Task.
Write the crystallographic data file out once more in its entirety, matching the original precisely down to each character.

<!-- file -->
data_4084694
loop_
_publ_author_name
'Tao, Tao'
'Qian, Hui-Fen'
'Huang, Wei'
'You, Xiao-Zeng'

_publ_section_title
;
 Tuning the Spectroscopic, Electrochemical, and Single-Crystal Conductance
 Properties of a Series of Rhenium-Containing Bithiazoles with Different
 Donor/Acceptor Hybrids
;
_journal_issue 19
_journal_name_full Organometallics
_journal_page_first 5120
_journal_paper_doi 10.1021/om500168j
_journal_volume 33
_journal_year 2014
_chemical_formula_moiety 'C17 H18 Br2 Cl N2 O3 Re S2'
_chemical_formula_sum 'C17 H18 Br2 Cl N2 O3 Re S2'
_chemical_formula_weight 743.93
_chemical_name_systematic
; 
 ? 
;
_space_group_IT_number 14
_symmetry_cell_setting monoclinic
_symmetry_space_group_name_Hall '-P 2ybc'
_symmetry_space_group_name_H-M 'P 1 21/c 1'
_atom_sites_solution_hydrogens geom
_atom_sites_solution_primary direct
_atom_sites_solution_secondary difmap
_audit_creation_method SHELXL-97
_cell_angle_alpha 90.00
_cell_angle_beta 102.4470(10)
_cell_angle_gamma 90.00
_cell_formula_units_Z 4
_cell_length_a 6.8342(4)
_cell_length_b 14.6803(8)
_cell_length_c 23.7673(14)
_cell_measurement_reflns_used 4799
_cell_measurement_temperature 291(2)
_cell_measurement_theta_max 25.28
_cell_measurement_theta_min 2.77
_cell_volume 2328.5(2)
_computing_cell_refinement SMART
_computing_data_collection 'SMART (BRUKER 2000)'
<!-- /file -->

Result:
data_4084694
loop_
_publ_author_name
'Tao, Tao'
'Qian, Hui-Fen'
'Huang, Wei'
'You, Xiao-Zeng'

_publ_section_title
;
 Tuning the Spectroscopic, Electrochemical, and Single-Crystal Conductance
 Properties of a Series of Rhenium-Containing Bithiazoles with Different
 Donor/Acceptor Hybrids
;
_journal_issue 19
_journal_name_full Organometallics
_journal_page_first 5120
_journal_paper_doi 10.1021/om500168j
_journal_volume 33
_journal_year 2014
_chemical_formula_moiety 'C17 H18 Br2 Cl N2 O3 Re S2'
_chemical_formula_sum 'C17 H18 Br2 Cl N2 O3 Re S2'
_chemical_formula_weight 743.93
_chemical_name_systematic
; 
 ? 
;
_space_group_IT_number 14
_symmetry_cell_setting monoclinic
_symmetry_space_group_name_Hall '-P 2ybc'
_symmetry_space_group_name_H-M 'P 1 21/c 1'
_atom_sites_solution_hydrogens geom
_atom_sites_solution_primary direct
_atom_sites_solution_secondary difmap
_audit_creation_method SHELXL-97
_cell_angle_alpha 90.00
_cell_angle_beta 102.4470(10)
_cell_angle_gamma 90.00
_cell_formula_units_Z 4
_cell_length_a 6.8342(4)
_cell_length_b 14.6803(8)
_cell_length_c 23.7673(14)
_cell_measurement_reflns_used 4799
_cell_measurement_temperature 291(2)
_cell_measurement_theta_max 25.28
_cell_measurement_theta_min 2.77
_cell_volume 2328.5(2)
_computing_cell_refinement SMART
_computing_data_collection 'SMART (BRUKER 2000)'